Katie Hopkins just lost the right to call anyone a ‘precious snowflake’. Ever.

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In the wake of the 22 March London attacks, much of the UK united in respectful grief and soldiered on. But one section went into complete meltdown. Despite all their bravado, when the shit hit the fan, Katie Hopkins and her rent-a-mob hit the panic button. They are the ‘precious snowflakes’.

Put on your big girl pants

Katie Hopkins is a trollumnist for The Daily Mail. Paid to troll decent people by defiling even the most basic tenets of human civility. She has helped to import the US far-right insult ‘precious snowflake’ to describe anyone with a functioning conscience. And she loves to tell others to put on their big girl pants.

She was un-moved when scores of war-fleeing refugee families began drowning in the Mediterranean as their flimsy escape vessels sank. She claimed she didn’t care about the “coffins and bodies floating in water”, writing:

Make no mistake, these migrants are cockroaches. They might look a bit like ‘Bob Geldof’s Ethiopia circa 1984’ but they are built to survive a nuclear bomb.

Once gunships have driven them back to their shores, boats need to be confiscated and burned on a huge bonfire.

But Hopkins isn’t so bullish when the terror strikes closer to home. In fact, after this week’s attack in Westminster, Hopkins became flat-out hysterical. While Britain picked itself up and dusted itself off, Hopkins wailed on like an old Mini Metro with a brick left on the accelerator. While Londoners attempt to move forward, Hopkins’ column in The Daily Mail read like a terrified toddler clinging to mother’s legs and screaming: “But… but… the MONSTERS!”

This was how she described London on Fox News:

Read on...

Not people, Katie. You.

You are cowed. You are afraid. You are divisive.

You’re the snowflake, cupcake.

It’s time to face the truth, Hopkins. You’re the snowflake, cupcake.

Hopkins and the far right like to coat themselves in the glory of my grandparents’ generation. The World War II generation. They’ve got some fucking nerve.

WWII-era Britons faced nightly raids by the German air force. Ace pilots in Focke-Wulf fighter jets cruised the skies, blowing whole communities to pieces. And they withstood it, with dignity. Meanwhile, Hopkins is holding public panic parties over a lone arsehole in a Hyundai.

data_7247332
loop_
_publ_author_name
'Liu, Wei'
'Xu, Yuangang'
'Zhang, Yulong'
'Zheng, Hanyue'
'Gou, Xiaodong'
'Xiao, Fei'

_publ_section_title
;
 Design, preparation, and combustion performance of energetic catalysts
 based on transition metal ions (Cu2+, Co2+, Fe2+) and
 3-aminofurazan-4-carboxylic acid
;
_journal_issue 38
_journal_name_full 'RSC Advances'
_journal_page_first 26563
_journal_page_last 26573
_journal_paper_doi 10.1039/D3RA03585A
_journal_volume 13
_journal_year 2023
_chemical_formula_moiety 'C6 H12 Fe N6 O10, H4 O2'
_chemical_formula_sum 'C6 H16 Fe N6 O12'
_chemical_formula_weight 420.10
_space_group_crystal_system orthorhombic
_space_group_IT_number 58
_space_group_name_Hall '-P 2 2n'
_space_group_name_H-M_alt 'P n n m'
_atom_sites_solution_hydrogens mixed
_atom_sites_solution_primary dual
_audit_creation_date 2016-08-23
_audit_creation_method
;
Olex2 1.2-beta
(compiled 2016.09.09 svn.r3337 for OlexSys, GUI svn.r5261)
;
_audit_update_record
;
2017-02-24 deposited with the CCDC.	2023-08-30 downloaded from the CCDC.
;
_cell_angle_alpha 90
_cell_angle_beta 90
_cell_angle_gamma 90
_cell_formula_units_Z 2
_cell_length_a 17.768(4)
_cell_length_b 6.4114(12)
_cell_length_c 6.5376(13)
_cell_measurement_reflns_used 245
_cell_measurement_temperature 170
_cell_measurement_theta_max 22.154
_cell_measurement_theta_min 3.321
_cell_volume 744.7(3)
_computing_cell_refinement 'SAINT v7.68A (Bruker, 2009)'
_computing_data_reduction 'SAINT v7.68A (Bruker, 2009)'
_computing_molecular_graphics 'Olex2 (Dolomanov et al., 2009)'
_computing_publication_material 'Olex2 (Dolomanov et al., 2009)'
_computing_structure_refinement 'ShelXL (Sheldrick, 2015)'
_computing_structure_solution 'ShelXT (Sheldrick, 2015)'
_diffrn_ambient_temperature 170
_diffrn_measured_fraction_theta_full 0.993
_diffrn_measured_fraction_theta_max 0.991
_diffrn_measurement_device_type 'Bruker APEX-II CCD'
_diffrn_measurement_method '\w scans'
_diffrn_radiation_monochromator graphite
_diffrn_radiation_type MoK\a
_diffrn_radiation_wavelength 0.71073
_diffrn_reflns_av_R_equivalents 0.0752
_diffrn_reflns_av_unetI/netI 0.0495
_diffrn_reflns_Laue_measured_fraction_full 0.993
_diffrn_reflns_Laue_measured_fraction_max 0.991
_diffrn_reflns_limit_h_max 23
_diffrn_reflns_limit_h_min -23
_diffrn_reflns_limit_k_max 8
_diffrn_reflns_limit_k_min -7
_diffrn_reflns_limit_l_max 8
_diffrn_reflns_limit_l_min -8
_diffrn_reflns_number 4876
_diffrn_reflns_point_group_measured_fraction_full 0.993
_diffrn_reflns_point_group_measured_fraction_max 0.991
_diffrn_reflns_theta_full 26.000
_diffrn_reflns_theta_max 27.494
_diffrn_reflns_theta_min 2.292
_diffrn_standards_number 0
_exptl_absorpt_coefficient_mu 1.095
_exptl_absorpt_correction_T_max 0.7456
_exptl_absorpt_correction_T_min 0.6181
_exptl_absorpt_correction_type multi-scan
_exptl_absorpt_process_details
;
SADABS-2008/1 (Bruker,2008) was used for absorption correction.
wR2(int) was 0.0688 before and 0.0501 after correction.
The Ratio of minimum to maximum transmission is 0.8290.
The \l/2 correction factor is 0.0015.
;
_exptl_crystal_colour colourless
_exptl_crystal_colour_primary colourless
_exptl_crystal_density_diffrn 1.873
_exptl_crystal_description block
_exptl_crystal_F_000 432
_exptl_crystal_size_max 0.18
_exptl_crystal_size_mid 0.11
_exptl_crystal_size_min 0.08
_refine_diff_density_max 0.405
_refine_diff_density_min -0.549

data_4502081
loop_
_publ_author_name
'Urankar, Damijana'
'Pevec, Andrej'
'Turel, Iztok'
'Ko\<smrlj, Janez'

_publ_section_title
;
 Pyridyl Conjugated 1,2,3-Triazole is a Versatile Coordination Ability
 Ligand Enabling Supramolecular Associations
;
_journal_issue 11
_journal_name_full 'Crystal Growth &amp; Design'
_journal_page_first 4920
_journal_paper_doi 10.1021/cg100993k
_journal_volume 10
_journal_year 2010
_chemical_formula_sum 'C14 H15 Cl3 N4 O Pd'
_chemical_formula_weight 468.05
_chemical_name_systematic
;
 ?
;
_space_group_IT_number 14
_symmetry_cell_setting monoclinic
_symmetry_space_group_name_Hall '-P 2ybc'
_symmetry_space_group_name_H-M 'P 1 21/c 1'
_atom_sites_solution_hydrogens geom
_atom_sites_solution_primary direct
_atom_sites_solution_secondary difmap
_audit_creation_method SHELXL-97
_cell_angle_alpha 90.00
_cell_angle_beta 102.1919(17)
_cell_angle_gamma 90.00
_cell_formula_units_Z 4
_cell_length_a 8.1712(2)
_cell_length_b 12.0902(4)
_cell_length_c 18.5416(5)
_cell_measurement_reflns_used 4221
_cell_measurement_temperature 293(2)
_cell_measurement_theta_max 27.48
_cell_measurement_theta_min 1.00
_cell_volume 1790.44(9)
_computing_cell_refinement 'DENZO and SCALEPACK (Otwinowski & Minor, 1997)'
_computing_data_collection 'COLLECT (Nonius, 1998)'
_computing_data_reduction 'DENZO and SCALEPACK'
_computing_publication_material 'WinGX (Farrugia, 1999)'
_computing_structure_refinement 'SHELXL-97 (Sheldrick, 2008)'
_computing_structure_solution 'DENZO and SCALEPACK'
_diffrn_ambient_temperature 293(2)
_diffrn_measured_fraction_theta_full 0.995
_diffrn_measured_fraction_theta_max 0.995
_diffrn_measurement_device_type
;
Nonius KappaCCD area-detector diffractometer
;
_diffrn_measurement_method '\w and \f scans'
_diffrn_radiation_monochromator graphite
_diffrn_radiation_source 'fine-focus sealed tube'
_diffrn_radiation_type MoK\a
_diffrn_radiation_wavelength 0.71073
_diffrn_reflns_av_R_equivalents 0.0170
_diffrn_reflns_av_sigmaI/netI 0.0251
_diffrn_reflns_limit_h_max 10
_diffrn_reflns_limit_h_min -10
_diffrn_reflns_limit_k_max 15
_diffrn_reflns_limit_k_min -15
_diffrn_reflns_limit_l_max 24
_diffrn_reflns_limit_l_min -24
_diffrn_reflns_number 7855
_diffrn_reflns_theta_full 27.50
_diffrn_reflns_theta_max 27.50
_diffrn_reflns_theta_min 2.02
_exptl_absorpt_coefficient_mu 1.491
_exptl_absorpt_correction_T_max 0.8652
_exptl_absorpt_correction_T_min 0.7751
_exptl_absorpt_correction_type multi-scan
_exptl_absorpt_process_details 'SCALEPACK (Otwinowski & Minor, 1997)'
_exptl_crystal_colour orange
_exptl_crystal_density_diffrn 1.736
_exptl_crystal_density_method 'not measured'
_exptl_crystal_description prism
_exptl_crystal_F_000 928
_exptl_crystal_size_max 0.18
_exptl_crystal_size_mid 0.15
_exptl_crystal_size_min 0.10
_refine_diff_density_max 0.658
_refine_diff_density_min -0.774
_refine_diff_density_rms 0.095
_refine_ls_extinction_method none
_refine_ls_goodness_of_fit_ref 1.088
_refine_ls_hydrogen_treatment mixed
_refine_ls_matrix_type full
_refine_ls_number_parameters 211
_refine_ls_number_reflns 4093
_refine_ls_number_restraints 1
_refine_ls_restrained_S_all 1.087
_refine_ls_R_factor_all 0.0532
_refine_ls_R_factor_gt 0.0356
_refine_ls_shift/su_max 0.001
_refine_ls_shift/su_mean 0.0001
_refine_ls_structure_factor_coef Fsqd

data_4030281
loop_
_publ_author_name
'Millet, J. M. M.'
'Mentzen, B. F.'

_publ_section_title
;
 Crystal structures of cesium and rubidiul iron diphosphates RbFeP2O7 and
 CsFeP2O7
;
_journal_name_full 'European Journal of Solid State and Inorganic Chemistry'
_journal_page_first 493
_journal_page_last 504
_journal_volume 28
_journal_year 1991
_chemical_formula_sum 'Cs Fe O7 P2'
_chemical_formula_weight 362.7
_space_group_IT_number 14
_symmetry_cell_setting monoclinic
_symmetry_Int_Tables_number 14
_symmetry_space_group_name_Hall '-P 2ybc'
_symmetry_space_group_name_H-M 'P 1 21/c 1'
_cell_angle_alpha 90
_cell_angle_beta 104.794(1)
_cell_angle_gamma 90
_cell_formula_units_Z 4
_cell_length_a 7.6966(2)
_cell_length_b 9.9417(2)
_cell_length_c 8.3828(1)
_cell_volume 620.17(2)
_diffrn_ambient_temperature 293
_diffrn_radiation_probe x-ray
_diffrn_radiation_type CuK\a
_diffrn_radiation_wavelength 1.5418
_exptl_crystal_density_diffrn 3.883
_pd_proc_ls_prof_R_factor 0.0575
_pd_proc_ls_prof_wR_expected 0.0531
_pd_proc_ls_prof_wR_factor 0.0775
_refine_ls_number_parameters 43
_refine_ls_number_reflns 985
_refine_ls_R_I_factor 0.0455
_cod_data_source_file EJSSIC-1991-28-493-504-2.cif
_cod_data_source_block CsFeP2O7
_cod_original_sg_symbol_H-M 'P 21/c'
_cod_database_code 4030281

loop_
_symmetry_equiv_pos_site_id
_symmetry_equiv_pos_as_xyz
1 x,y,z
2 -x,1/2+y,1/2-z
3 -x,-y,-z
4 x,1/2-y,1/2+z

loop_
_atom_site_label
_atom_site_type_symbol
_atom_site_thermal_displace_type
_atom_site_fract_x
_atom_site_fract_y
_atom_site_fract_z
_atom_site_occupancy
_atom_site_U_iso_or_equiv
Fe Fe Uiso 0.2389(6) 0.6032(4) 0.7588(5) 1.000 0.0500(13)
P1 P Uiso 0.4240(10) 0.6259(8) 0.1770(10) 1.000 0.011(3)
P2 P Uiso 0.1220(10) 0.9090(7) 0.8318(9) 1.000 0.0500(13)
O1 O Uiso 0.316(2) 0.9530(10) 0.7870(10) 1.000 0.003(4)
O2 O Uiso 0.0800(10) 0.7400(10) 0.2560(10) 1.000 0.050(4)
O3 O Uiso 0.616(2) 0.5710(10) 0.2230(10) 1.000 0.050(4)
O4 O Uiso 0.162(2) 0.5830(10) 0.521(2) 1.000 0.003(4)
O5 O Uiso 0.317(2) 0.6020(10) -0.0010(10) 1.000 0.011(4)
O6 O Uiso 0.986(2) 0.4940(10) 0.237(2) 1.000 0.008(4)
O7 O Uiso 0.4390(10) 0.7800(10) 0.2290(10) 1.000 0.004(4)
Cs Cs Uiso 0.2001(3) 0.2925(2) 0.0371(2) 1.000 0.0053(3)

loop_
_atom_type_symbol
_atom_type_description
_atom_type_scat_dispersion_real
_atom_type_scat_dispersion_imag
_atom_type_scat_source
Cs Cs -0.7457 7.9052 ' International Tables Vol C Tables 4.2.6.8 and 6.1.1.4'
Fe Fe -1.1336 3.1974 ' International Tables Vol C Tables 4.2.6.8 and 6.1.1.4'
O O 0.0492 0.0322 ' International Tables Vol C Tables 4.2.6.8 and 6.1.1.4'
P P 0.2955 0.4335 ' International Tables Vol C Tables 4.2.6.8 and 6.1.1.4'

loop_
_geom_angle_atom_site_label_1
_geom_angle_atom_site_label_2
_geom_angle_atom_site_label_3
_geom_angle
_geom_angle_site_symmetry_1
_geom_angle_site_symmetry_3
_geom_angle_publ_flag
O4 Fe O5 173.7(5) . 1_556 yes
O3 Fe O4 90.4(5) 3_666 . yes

It makes you wonder how Hopkins would manage if she’d been born in Syria, or Yemen. She shows none of the fortitude displayed by the refugees she spends each day defaming from her column. When I was reporting from Gaza during Operation Protective Edge in the summer of 2014, Israeli forces attacked a small town called Shuja’iyya. The IDF launched a shell into this civilian area every six seconds for seven hours. These civilians families endured this invasion for 52 days. And Hopkins was all mouth:

Yet flash forward to London in 2017, and she’s hyperventilating in the face of an hour of uncertainty.

What happened this week in Westminster was terrifying, and sad. Four people were killed by a man with hate in his heart. The lives of those who loved them will never be the same. We must acknowledge this. And we must acknowledge something else too. Living in Britain today makes us about as safe as any creature that ever walked the earth. This does not minimise what happened this week. But it does put it properly in perspective.

A dose of perspective

While Hopkins was drip-feeding hatred from the safety of her home office, people in Yemen, Afghanistan, Syria, Iraq, Gaza, and many other places around the world faced real terror. Just this week:

  • 250 refugees drowned in a single tragic incident in the Mediterranean.
  • A US-led airstrike hit a school in Syria and killed 33 people.
  • A US airstrike on Mosul in Iraq killed over 230 civilians.
  • And a white supremacist attempted a mass murder spree in New York’s Times Square. He killed an unsuspecting black man by plunging an 18-inch sword into his back.

We are lucky enough to consider what happened in Westminster this week a tragedy. For many people around the world, a day where ‘only’ four people die in a terror attack would constitute a miracle. In past eras of Britain, the same would be true. It does not betray the killed, injured and grieving to put the Westminster attack in perspective. It is a service. We honour the victims of violence best by refusing to break down or self-combust with hatred and bigotry.

Being open-minded and accepting is easy when everything is rosy. It is the tougher times that put our values to the test. And this is the difference between bravado and courage. Bravado is weak, ego-driven, and reactive. It is easily provoked and manipulated. But courage is real power. Courage doesn’t bend, and it doesn’t break. It doesn’t cave in to fear. It makes those who hold it steadfast and unfuckable with.

This week, each person in Britain had a choice between the bravado of Hopkins, and the courage of better values. Seeing the majority of people in Britain choose courage is a beautiful thing.

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